Updated: Shotts celebrates 100 with events, website; bolsters ranks with new players
In today’s pipe band climate of fleeting fortune, financial challenges and ever-changing personnel, it’s hard enough to last a decade, let alone a century, but 100 years are exactly what House of Edgar-Shotts & Dykehead is marking in 2010, and they plan to celebrate in style.
The band has also brought in new players, including Greg McAllister, the 16-year-old grandson and great-grandson, respectively, of legendary Shotts & Dykehead Caledonia pipe-majors Tom McAllister Sr. and Tom McAllister Jr. The young McAllister joins after learning the pipe band craft with the North Lanarkshire Schools Pipe Band, which now serves as a de facto feeder system for the big band. Three other young pipers from North Lanarkshire Schools have also come on board.
Greg McAllister is the fourth-generation McAllister to play with the band, and he plays his grandfather’s silver-and-ivory-mounted Sinclair drones, which were presented to him last year by his father, Ewan, who was a member of the band in the 1970s and ’80s. (Tom McAllister Jr. and Greg McAllister are pictured on the homepage; Tom McAllister is holding Shotts & Dykehead’s 1976 Grammy Awards nomination.)
Other players coming on to the Shotts roster include Gavin Walker, formerly of the Strathclyde Police; David Barnes, ex-Pipe-Major of the Grade 1 Lothian & Borders Police; Craig Munro, the former Pipe-Major of Clydebank; and rising solo star Calum Moffat.
Mathieson added that the “centenary band” has a total of 53 members on the roster – 32 pipers and 21 drummers. The group has benefitted from players coming from mainly the Strathclyde Police, Boghall & Bathgate, Torphichen & Bathgate and Dumfries & Galloway Constabulary, and include pipers Chris Djurachek, Fiona Mitchell, Graham MacKay and Jamie Smith and drummers David Ross, Steven Shedden, Jennifer Sinclair and Scott Currie.
“I know it’s too big a band to field in competition but it’s nice to have the choice of players and watch everyone playing for their spot throughout the winter,” Mathieson said. “The competing band will not change much in size from last year, but hopefully will be stronger in presentation.”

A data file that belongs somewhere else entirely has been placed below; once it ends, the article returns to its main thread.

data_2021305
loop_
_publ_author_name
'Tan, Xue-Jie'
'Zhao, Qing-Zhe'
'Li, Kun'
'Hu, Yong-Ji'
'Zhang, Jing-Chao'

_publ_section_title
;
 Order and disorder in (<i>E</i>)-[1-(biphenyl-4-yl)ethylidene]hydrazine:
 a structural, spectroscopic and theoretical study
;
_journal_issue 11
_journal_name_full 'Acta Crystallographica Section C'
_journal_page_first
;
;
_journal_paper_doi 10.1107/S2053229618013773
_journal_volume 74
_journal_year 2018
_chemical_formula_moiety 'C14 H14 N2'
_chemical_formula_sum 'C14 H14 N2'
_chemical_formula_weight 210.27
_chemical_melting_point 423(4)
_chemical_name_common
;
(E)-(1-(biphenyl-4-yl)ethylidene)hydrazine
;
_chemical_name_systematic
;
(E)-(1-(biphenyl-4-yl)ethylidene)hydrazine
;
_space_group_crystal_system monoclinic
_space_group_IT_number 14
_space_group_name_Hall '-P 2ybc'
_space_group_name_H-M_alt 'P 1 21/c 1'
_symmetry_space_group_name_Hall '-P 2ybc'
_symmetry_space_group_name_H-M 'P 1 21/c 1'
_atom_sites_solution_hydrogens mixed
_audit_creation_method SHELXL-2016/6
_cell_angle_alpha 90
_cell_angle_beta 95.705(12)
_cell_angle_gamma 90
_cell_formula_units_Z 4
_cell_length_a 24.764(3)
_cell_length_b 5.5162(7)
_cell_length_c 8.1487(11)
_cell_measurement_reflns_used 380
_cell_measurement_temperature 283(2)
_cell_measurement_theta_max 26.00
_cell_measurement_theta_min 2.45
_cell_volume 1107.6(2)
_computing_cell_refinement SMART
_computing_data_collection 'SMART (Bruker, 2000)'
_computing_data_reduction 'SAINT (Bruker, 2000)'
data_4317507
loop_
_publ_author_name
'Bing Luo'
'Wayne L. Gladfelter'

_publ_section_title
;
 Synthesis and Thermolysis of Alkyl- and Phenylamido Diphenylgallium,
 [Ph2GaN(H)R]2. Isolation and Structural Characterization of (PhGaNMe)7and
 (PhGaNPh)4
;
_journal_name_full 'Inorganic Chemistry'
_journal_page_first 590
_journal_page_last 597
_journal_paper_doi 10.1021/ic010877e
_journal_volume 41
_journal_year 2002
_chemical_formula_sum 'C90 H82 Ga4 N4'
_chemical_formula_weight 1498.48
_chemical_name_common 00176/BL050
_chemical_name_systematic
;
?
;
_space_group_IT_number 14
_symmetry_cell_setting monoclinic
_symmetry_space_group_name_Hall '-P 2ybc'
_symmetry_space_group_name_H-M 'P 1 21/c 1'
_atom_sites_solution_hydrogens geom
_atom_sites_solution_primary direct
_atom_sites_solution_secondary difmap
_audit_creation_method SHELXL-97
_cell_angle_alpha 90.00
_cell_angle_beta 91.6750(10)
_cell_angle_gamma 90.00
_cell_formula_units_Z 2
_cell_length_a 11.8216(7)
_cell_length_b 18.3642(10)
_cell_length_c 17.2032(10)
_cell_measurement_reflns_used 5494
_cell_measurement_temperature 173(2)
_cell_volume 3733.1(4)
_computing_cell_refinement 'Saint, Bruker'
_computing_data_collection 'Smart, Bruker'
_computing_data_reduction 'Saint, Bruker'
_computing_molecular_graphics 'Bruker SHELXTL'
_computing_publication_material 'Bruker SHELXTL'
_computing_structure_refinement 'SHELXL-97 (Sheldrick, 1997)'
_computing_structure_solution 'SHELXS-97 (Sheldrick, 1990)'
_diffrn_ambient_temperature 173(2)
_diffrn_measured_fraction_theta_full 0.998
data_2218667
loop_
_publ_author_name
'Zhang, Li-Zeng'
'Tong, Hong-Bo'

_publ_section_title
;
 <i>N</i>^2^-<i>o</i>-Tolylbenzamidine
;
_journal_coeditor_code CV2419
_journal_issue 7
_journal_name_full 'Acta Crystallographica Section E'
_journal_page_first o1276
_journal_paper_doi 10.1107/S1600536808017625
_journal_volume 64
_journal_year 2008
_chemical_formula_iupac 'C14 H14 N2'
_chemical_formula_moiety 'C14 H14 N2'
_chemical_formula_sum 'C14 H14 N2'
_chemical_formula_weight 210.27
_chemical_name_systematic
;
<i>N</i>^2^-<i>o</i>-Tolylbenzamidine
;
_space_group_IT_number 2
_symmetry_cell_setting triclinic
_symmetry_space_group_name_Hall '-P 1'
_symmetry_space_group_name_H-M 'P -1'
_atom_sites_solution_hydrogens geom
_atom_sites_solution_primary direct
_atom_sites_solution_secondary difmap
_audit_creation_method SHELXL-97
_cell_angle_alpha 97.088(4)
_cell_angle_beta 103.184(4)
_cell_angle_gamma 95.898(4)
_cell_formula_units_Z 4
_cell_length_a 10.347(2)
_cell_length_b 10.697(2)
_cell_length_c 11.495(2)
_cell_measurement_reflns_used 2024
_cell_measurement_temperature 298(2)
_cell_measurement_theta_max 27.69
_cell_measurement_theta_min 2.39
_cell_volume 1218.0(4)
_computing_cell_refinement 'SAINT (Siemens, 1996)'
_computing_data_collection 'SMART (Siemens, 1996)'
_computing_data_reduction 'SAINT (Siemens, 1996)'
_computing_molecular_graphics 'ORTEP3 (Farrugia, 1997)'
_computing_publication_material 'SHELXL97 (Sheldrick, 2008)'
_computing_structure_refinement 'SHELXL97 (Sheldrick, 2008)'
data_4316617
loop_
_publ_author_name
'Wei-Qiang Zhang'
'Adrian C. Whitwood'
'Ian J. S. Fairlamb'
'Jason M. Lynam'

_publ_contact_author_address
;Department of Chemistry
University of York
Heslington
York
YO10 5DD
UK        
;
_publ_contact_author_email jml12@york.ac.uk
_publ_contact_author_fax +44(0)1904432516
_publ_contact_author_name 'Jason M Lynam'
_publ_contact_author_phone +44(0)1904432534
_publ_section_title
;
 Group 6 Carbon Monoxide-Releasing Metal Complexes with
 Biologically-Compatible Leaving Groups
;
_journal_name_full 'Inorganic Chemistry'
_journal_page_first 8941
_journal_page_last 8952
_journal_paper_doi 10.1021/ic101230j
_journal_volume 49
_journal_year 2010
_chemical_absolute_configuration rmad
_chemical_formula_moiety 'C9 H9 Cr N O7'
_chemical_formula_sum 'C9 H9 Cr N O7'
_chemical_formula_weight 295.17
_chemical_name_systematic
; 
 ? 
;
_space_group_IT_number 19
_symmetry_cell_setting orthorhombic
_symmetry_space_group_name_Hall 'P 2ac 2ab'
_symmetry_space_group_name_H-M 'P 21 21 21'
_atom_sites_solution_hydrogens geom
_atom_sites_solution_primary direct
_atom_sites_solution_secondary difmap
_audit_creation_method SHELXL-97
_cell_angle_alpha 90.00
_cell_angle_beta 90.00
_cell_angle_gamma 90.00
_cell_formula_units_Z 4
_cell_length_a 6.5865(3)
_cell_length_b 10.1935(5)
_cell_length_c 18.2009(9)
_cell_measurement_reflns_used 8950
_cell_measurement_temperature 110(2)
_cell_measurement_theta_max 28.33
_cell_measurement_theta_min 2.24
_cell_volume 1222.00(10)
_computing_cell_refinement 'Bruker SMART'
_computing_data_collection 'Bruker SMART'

To mark its centenary, the band has made a limited edition necktie to be worn in 2010. Only 100 ties have been made, and will be issued to band members and select others, making it a collector’s item in the pipe band world.
Shotts’s relationship with North Lanarkshire Schools started in 2005 with Shotts Pipe-Major Robert Mathieson and other band members taking on the new teaching program. The partnership has been formalized further recently, with Shotts piper Ross Cowan and drummer Stephen Nelson teaching in full-time paid positions.
“Hopefully the schools piping and drumming initiative will be a solid building block for the next 100 years of Shotts pipe band,” Mathieson said.
Also to mark the 100th anniversary, the band has created a new website that tracks the history of the band since 1900 with photos, anecdotes and interactive features. The band also plans to mount an exhibition of Shotts & Dykehead memorabilia at the Glasgow College of Piping during the week before the 2010 World Pipe Band Championships. Mathieson said that the band invites anyone with photographs, memorabilia, chat, stories, anecdotes or other archive material to contact the band.